Survey shows 90% of nurses considering leaving job next year

A survey from Hospital IQ highlights patient care challenges due to staffing shortages

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A new survey has highlighted details about the nursing crisis and shortage facing the country. Among the main findings are that the vast majority of nurses are considering leaving their professions in the next year.

Hospital IQ, a provider of predictive hospital operations and communications software, surveyed more than 200 U.S.-based hospital registered nurses. Results show the potential for increased losses of nurses as soon as the end of the year.

“What hospital leaders must take away from this data is that much of your nursing staff has an eye on the door,” Shawn Sefton, chief nursing officer and vice president of client operations at Hospital IQ said in a statement. “So, we have to ask ourselves, what changes must we make to retain our people and then make those changes now. Because if not, the frightening reality is that come 2022, hospitals will reach a novel level of short-staffed, and it will have horrendous repercussions on our health system and the patients reliant on it.

“Nurses are looking to leadership for better solutions to manage operations across departments, keep the nurse-to-patient ratios manageable, keep beds available and help them do what they do best, which is caring for patients at the highest level of quality.”

Of those surveyed, 90% of respondents said they’re considering leaving the nursing profession in the next year. Within that, 71% of RNs with more than 15 years of experience were considering leaving as soon as possible or in the next few months.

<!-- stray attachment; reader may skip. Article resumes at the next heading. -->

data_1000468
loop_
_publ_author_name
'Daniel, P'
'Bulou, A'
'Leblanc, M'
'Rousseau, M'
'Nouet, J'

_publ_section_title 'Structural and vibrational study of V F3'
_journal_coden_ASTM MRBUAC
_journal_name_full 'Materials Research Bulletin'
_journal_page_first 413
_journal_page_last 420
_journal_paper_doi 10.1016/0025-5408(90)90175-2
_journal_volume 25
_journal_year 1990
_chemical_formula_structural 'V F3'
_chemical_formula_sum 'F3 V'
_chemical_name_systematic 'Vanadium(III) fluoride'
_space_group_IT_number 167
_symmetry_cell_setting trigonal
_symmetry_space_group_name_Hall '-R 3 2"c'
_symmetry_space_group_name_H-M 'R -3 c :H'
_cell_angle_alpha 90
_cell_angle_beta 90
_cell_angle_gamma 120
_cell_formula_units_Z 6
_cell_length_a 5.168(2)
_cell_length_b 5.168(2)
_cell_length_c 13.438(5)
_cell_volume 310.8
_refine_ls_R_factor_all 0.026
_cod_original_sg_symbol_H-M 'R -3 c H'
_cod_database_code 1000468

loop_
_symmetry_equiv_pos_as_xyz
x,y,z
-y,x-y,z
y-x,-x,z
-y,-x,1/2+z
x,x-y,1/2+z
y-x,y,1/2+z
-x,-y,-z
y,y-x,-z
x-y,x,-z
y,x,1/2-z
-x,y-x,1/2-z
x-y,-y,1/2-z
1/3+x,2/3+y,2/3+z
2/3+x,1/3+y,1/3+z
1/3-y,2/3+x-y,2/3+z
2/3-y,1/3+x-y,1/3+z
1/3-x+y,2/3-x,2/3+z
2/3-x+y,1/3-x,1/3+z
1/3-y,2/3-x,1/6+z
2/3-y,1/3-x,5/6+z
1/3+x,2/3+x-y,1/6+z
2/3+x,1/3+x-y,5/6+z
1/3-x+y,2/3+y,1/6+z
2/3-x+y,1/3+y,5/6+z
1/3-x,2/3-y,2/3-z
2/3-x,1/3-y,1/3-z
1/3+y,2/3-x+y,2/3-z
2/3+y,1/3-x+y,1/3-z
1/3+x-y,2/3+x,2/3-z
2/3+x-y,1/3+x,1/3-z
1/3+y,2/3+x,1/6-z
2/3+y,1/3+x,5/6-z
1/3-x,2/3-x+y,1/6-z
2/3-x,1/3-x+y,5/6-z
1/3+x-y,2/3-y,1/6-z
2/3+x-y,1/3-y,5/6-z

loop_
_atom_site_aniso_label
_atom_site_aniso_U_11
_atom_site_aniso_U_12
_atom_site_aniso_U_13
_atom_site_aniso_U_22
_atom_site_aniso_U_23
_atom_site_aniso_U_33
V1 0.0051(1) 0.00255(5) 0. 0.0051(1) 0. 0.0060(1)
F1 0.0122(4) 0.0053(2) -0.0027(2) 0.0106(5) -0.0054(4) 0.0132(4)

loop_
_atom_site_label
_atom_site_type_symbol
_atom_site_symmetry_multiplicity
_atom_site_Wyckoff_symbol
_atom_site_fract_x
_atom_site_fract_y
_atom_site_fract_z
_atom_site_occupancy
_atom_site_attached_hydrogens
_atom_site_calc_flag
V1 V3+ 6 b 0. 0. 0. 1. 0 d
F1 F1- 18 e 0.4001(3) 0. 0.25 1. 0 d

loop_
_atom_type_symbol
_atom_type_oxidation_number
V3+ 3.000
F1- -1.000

Respondents also cited increasing workloads and staffing shortages with 72% saying they had burnout before the pandemic. The survey showed 43% said technician shortages led them to do more tasks such as cleaning units, procuring supplies and clerical duties with their existing duties. More serious mental health concerns were experienced by 39% of respondents.

Additionally, 51% of respondents said they felt a “lack of empathy” from their patients’ family members; 47% said family members had acted “more entitled and demanding.”

Staffing shortages were cited for 38% of respondents saying they’d seen an increase in patients returning for post-discharge secondary care. Another 38% said they noticed more medication errors or delays and 36% have seen patients with acute conditions walk out of an ER because of a long wait for a bed.

“Overwhelming workloads and mass burnout have plagued frontline nurses for years, and, it appears many have finally reached the breaking point,” Teri Ridge, RN, director of clinical solutions at Hospital IQ said. “The survey shatters the notion that current nursing challenges are temporary, anomalous and contingent upon the pandemic. These systemic issues have been mounting, and Covid brought them to a head. If hospital leaders don’t listen to these nurses and respond with sustainable solutions now, they will very soon see significantly more of their already short-staffed nurse workforce leaving.”